Écoute pour voir by Danse Carpe Diem / Emmanuel Jouthe and Ballet For All Kids
(performance at Josie Robertson Plaza)
Écoute pour voir is eight solo artists, scattered in space and dancing simultaneously. Originally created and choreographed by Emmanuel Jouthe and Danse Carpe Diem, performances at Lincoln Center will feature dancers from Ballet For All Kids, which teaches classical ballet technique and other dance styles using TheSchlachte Method, a certified curriculum developed to accommodate all abilities, body types, and learning styles. In Écoute pour voir, one dancer and one audience member equipped with a pair of headphones attached to an iPod share a two-to-three-minute choreographic exchange. Audiences will engage in these artistic experiences in shared celebration of human beings and their abilities. (Cleaned headphones will be provided for this experience. If you prefer to bring your own, please note that they must have a traditional headphone jack of 3.5 mm. For example, iPhone headphones will not be compatible.)
Songs from the Spectrum by E.P.I.C. Players
(performance at Hearst Plaza/The Grove)
The E.P.I.C. Players are a nonprofit, neuro-diverse theatre company dedicated to creating professional performing arts opportunities and supportive social communities in the arts for persons with developmental disabilities. Join the company of E.P.I.C. Players as they sing songs about resiliency, empowerment, and hope for the future.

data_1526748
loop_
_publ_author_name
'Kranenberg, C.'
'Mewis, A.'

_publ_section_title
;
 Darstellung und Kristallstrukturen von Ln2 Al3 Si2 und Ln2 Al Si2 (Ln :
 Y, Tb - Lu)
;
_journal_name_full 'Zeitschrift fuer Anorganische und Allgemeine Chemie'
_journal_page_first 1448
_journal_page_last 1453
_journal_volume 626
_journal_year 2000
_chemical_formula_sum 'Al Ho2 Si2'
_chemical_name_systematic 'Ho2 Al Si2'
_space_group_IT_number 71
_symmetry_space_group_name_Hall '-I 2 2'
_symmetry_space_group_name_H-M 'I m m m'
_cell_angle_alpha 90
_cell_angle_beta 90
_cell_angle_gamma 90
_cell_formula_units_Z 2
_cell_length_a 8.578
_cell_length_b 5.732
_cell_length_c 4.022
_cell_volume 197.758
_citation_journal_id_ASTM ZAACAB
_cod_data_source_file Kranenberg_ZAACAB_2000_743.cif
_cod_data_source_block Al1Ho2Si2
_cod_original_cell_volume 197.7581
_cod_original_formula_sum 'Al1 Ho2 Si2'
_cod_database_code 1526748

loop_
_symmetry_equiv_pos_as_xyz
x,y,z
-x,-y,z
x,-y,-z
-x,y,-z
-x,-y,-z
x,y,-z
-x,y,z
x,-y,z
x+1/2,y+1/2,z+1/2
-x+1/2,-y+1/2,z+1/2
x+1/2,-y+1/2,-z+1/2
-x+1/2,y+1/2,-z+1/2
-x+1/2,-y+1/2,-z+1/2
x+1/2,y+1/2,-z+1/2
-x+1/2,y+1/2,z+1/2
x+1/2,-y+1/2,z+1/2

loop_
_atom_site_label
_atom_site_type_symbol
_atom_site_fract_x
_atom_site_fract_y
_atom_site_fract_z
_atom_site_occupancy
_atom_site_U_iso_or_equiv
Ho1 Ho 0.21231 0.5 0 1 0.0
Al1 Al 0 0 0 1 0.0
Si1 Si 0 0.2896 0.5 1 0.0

Sun Runners by Audioplay & Windmill Theatre Company
With a pair of headphones and a mobile device, your kids plunge headfirst into an immersive space adventure, hurtling across the farthest reaches of the galaxy in your own living room. Sun Runners infuses imaginative, physical play with a cinematic score to create a thrilling action-packed experience. It’s technology without the screens. (This experience can be accessed at home via mobile device. Links and episodes will be available beginning September 13 at 10:00 a.m. at LincolnCenter.org/BigUmbrella.
For tickets and more information, please visit LincolnCenter.org/BigUmbrella.